Europe to share banking data for US terror probes

Europe to share banking data for US terror probes Brussels: Europe agreed on Thursday to allow the United States to tap into banking data for terrorism investigations after securing safeguards to protect the privacy of European citizens.

The United States will again have access to the banking information from August 1 after European MPs voted 484-109 in favour of a new five-year deal that was signed by Brussels and Washington last week.

The new agreement is a victory for the parliament, which used powers it gained under the European Union's Lisbon Treaty to block an initial deal in February, barring Washington from seeing the bank data since then.

European home affairs commissioner Cecilia Maelstrom, who negotiated the new deal, said a lack of agreement "could have had negative repercussions for EU-US cooperation in the security area and more broadly."

Michael Dodman, the charge d'affaires of the US mission to the EU, said last week that the lack of an agreement had created a "security gap" and that the programme was "very important to the security of the US and Europe."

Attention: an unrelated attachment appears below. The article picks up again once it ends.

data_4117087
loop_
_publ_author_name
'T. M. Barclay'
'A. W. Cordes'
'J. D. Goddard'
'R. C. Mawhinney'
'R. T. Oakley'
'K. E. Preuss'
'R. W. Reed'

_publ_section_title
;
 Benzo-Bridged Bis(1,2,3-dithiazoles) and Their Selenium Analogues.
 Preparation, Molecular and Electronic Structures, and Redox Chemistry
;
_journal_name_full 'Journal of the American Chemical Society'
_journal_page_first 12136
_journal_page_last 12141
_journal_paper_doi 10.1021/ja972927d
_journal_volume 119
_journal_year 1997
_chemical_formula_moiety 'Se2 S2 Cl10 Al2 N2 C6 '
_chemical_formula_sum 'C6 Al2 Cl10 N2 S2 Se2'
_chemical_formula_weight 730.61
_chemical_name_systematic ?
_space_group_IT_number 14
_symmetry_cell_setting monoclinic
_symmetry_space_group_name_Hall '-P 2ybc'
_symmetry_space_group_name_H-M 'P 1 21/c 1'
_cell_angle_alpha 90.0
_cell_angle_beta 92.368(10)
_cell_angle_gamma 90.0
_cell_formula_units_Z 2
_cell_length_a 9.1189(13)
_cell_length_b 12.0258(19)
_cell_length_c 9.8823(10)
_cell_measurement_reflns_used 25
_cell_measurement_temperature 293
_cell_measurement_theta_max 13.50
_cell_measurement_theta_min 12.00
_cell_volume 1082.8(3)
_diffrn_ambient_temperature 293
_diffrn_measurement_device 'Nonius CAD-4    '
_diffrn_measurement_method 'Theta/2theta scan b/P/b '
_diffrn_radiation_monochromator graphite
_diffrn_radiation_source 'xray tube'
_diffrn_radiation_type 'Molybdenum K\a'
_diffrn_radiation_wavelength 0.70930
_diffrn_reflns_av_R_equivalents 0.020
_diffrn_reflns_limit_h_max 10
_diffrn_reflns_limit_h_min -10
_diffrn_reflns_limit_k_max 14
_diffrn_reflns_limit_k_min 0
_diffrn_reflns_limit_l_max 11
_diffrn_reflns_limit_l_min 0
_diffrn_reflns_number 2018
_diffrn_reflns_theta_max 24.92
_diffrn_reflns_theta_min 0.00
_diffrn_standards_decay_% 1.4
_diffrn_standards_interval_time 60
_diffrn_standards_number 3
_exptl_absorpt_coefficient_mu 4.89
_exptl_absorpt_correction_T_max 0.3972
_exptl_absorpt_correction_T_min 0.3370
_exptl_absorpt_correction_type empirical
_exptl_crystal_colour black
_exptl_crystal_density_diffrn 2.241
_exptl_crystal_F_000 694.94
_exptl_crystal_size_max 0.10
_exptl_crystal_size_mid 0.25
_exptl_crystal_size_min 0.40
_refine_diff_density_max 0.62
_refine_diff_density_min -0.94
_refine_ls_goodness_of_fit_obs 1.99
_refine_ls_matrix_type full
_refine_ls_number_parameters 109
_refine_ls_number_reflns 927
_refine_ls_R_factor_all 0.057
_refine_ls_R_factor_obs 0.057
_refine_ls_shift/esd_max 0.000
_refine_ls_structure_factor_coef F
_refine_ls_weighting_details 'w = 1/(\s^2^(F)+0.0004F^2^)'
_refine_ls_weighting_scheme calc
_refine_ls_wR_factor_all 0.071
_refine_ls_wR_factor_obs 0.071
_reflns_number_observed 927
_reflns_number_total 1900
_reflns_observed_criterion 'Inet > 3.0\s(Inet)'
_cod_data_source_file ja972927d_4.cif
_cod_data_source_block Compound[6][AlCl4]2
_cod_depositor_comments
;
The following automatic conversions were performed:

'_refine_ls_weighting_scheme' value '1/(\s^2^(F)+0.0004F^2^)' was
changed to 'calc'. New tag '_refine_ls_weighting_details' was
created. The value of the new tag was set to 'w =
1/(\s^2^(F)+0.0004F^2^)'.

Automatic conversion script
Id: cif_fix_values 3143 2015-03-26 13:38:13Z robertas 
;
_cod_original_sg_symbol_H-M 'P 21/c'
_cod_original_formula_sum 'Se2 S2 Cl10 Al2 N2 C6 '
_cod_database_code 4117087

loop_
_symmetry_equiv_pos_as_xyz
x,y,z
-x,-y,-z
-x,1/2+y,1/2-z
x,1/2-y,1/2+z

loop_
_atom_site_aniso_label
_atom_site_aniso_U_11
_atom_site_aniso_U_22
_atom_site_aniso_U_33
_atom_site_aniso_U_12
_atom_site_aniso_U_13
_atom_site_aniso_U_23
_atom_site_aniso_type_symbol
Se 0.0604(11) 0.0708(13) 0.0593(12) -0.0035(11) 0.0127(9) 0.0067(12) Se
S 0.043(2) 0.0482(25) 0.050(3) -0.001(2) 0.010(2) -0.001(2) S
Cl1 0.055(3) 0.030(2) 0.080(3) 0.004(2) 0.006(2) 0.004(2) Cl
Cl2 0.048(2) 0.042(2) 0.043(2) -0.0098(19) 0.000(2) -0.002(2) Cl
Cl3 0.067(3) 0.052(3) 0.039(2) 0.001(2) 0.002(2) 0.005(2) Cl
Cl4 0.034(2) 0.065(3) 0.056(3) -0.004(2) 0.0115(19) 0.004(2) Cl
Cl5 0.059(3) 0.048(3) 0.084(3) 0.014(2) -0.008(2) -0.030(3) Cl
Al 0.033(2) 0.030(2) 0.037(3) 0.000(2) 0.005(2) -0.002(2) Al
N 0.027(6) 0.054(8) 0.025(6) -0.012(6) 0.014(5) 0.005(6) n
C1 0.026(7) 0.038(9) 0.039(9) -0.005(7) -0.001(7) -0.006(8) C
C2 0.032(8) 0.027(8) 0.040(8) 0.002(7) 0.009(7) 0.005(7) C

European lawmakers dropped their opposition to the programme after the EU and the US agreed on a set of measures to prevent intrusions into the privacy of Europeans.

"The agreement caters for both security and privacy concerns," said Alexander Alvaro, a German Liberal European lawmaker.

"It will ensure that terrorist financing can be traced back to its sources but it will not affect day-to-day bank transfers of EU citizens," he said.

The system was introduced in the wake of the attacks of September 11, 2001 in the United States to help tackle the financing of terrorism.

The Terrorist Finance Tracking Programme allowed US access to information from the interbank money transfer system SWIFT, which is based in Brussels.

European lawmakers' main concern was that personal information, including data from electronic bank payments, would be used by US authorities, held for too long and handed on to other governments.

US Vice President Joe Biden sought to ease European concerns during a trip to Europe in May, saying "Europeans and Americans alike have valued greatly the privacy of our citizens."

Under the new deal, Europol, the European police organisation, will check the validity of US requests.

The United States also agreed to allow the presence of a EU official in Washington who will be able to monitor the use of banking data of EU citizens by US authorities.